Increasing Protein Expression
“In protein therapeutics, there are often difficulties in fusing proteins together or adding linkers, including making the protein inexpressable in E. coli. We helped a customer express a fused antibody in E. coli. They had a construct with low expression, and our technology, Translational Engineering™, significantly increased the expression,” states Alan Carter, svp, business development at CODA Genomics (www.codagenomics.com).
The main thing that drives antibody research, adds Joseph Kiddel, Ph.D., vp of research, is to work with a protein in the lab that has some desired type of binding characteristics. “When you first start working with a gene, it’s far from optimization,” notes Dr. Kiddel. “The more work you do to optimize binding, the more you tend to wander away from the gene sequences that express well. We go back and reoptimize the gene by identifying the translation control signals that might be a problem in providing a high yield of the protein.”
The result is a domesticated gene that is easy to work with in the lab and expresses a lot of protein. If protein yield is increased in the early stages, Dr. Kiddel explains, this makes other processes like purification and fermentation easier. Also, since it’s known how the gene was created, it provides the customer with IP position on an optimized gene that may be superior to the original gene.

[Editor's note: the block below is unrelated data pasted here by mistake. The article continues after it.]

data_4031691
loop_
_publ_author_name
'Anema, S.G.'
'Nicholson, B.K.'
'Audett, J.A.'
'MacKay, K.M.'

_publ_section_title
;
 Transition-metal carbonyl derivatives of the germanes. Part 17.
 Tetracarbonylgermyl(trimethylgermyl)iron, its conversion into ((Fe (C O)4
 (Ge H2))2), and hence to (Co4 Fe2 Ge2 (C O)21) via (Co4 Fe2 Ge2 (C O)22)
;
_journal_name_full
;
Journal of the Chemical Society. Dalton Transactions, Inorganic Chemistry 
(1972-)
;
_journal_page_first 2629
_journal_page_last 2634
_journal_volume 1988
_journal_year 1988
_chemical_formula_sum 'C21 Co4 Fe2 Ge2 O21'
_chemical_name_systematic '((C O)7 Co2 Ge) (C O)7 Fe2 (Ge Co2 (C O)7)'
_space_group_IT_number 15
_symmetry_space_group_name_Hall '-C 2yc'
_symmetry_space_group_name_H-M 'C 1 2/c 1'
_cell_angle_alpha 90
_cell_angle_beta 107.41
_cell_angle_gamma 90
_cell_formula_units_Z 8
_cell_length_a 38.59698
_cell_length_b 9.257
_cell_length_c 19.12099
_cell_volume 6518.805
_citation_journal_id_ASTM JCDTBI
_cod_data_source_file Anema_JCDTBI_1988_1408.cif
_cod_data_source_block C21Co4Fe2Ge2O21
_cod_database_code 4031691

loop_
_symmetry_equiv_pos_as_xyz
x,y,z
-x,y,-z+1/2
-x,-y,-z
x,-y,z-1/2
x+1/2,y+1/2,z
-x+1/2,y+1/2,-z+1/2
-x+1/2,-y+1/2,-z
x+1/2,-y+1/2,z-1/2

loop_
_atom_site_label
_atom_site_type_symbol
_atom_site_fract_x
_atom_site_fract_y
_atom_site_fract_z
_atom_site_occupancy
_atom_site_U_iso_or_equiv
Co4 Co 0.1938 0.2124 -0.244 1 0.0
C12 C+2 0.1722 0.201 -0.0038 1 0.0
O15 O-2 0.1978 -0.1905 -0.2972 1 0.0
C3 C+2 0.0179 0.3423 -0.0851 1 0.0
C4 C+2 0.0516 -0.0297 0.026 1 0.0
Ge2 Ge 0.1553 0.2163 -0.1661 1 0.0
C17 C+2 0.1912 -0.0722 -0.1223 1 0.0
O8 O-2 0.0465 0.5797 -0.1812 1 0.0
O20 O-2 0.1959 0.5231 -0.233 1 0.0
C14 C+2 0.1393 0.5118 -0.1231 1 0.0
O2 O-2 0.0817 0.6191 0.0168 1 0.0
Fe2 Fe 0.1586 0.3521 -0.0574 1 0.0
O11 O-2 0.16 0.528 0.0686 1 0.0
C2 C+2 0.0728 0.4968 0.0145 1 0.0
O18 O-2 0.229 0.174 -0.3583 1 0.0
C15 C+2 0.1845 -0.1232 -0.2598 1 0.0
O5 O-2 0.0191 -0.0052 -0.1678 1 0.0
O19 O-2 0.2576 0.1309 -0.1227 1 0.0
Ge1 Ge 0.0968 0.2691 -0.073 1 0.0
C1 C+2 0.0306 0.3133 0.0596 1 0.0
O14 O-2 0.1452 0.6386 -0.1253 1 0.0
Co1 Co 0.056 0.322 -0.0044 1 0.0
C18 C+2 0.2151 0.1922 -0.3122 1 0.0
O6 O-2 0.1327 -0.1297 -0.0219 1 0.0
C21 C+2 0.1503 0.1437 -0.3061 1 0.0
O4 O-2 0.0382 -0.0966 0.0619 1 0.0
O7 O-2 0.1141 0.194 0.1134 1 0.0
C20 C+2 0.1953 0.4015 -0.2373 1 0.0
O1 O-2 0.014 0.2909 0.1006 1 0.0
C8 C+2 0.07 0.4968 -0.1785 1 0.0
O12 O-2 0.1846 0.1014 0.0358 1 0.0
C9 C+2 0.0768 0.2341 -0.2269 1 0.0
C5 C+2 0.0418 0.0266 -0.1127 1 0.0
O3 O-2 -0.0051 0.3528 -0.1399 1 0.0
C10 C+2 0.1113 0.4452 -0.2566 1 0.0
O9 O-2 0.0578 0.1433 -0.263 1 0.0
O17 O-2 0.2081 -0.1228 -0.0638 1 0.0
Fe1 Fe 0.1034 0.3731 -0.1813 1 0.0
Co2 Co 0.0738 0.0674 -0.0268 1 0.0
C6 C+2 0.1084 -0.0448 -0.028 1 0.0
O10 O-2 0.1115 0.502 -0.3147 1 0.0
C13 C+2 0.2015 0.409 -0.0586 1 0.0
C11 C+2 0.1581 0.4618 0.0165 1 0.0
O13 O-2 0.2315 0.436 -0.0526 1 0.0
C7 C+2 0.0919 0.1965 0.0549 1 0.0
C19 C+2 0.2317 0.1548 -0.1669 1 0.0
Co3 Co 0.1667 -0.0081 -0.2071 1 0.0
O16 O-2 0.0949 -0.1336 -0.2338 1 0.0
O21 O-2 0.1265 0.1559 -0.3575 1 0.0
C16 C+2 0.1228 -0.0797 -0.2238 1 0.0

Developed at University of California, Irvine, Translational Engineering is based on ribosomal movement along mRNA. “As a ribosome moves along, it periodically reaches a signal that tells it to slow down,” explains Dr. Kiddel. “If your goal is to make a lot of protein, that may not be what you want it to do. These signals vary when you move from one organism to another. Particularly if you are moving a human antibody into E. coli, the place where the ribosome would normally pause has changed. This is why there are so many problems getting antibodies to express in E. coli.
“Our technology is aimed at adapting genes so they express better in E. coli,” says Dr. Kiddel, adding that the company is working to increase understanding of how the biology of translation control applies to each protein family.